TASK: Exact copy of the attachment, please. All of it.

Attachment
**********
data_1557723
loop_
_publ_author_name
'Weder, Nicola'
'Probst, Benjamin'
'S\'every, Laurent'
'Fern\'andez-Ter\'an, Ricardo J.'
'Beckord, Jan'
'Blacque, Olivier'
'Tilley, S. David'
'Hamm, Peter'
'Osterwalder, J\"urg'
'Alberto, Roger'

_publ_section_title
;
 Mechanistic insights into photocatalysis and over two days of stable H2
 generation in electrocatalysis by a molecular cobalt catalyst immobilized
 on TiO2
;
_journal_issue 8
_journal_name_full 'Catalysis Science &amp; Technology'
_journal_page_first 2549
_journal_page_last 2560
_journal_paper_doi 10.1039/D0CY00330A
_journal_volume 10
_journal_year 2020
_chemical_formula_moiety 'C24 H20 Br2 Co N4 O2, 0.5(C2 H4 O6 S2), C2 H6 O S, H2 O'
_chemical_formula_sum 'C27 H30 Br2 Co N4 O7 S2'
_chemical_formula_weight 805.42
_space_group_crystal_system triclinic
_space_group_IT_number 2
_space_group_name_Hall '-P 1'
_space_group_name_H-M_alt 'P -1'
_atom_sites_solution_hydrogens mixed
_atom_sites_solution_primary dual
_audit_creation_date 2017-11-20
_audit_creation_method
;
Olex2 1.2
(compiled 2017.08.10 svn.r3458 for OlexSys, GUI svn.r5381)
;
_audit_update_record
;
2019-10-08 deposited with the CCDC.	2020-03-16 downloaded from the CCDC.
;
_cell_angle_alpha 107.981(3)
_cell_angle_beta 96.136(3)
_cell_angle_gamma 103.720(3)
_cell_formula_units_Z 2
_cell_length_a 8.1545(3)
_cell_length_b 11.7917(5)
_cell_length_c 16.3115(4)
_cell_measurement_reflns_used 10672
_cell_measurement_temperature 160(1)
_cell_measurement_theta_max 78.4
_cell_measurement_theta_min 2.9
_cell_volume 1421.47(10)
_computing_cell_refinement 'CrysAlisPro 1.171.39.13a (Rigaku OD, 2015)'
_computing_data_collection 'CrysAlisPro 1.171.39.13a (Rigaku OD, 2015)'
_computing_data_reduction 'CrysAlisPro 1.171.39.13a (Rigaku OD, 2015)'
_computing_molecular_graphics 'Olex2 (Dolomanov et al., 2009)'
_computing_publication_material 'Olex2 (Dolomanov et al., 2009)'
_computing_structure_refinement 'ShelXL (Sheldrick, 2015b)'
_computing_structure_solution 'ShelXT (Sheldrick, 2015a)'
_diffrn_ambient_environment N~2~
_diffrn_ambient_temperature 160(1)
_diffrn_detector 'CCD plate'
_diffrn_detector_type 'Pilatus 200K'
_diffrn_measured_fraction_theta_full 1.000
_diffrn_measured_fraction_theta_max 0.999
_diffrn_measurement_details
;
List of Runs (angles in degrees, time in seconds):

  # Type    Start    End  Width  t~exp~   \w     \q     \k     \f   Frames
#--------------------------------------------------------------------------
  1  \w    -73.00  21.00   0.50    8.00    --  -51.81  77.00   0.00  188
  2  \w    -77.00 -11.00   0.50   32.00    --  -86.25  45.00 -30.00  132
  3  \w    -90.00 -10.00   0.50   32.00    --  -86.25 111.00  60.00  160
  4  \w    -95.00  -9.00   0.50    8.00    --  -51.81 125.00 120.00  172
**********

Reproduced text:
data_1557723
loop_
_publ_author_name
'Weder, Nicola'
'Probst, Benjamin'
'S\'every, Laurent'
'Fern\'andez-Ter\'an, Ricardo J.'
'Beckord, Jan'
'Blacque, Olivier'
'Tilley, S. David'
'Hamm, Peter'
'Osterwalder, J\"urg'
'Alberto, Roger'

_publ_section_title
;
 Mechanistic insights into photocatalysis and over two days of stable H2
 generation in electrocatalysis by a molecular cobalt catalyst immobilized
 on TiO2
;
_journal_issue 8
_journal_name_full 'Catalysis Science &amp; Technology'
_journal_page_first 2549
_journal_page_last 2560
_journal_paper_doi 10.1039/D0CY00330A
_journal_volume 10
_journal_year 2020
_chemical_formula_moiety 'C24 H20 Br2 Co N4 O2, 0.5(C2 H4 O6 S2), C2 H6 O S, H2 O'
_chemical_formula_sum 'C27 H30 Br2 Co N4 O7 S2'
_chemical_formula_weight 805.42
_space_group_crystal_system triclinic
_space_group_IT_number 2
_space_group_name_Hall '-P 1'
_space_group_name_H-M_alt 'P -1'
_atom_sites_solution_hydrogens mixed
_atom_sites_solution_primary dual
_audit_creation_date 2017-11-20
_audit_creation_method
;
Olex2 1.2
(compiled 2017.08.10 svn.r3458 for OlexSys, GUI svn.r5381)
;
_audit_update_record
;
2019-10-08 deposited with the CCDC.	2020-03-16 downloaded from the CCDC.
;
_cell_angle_alpha 107.981(3)
_cell_angle_beta 96.136(3)
_cell_angle_gamma 103.720(3)
_cell_formula_units_Z 2
_cell_length_a 8.1545(3)
_cell_length_b 11.7917(5)
_cell_length_c 16.3115(4)
_cell_measurement_reflns_used 10672
_cell_measurement_temperature 160(1)
_cell_measurement_theta_max 78.4
_cell_measurement_theta_min 2.9
_cell_volume 1421.47(10)
_computing_cell_refinement 'CrysAlisPro 1.171.39.13a (Rigaku OD, 2015)'
_computing_data_collection 'CrysAlisPro 1.171.39.13a (Rigaku OD, 2015)'
_computing_data_reduction 'CrysAlisPro 1.171.39.13a (Rigaku OD, 2015)'
_computing_molecular_graphics 'Olex2 (Dolomanov et al., 2009)'
_computing_publication_material 'Olex2 (Dolomanov et al., 2009)'
_computing_structure_refinement 'ShelXL (Sheldrick, 2015b)'
_computing_structure_solution 'ShelXT (Sheldrick, 2015a)'
_diffrn_ambient_environment N~2~
_diffrn_ambient_temperature 160(1)
_diffrn_detector 'CCD plate'
_diffrn_detector_type 'Pilatus 200K'
_diffrn_measured_fraction_theta_full 1.000
_diffrn_measured_fraction_theta_max 0.999
_diffrn_measurement_details
;
List of Runs (angles in degrees, time in seconds):

  # Type    Start    End  Width  t~exp~   \w     \q     \k     \f   Frames
#--------------------------------------------------------------------------
  1  \w    -73.00  21.00   0.50    8.00    --  -51.81  77.00   0.00  188
  2  \w    -77.00 -11.00   0.50   32.00    --  -86.25  45.00 -30.00  132
  3  \w    -90.00 -10.00   0.50   32.00    --  -86.25 111.00  60.00  160
  4  \w    -95.00  -9.00   0.50    8.00    --  -51.81 125.00 120.00  172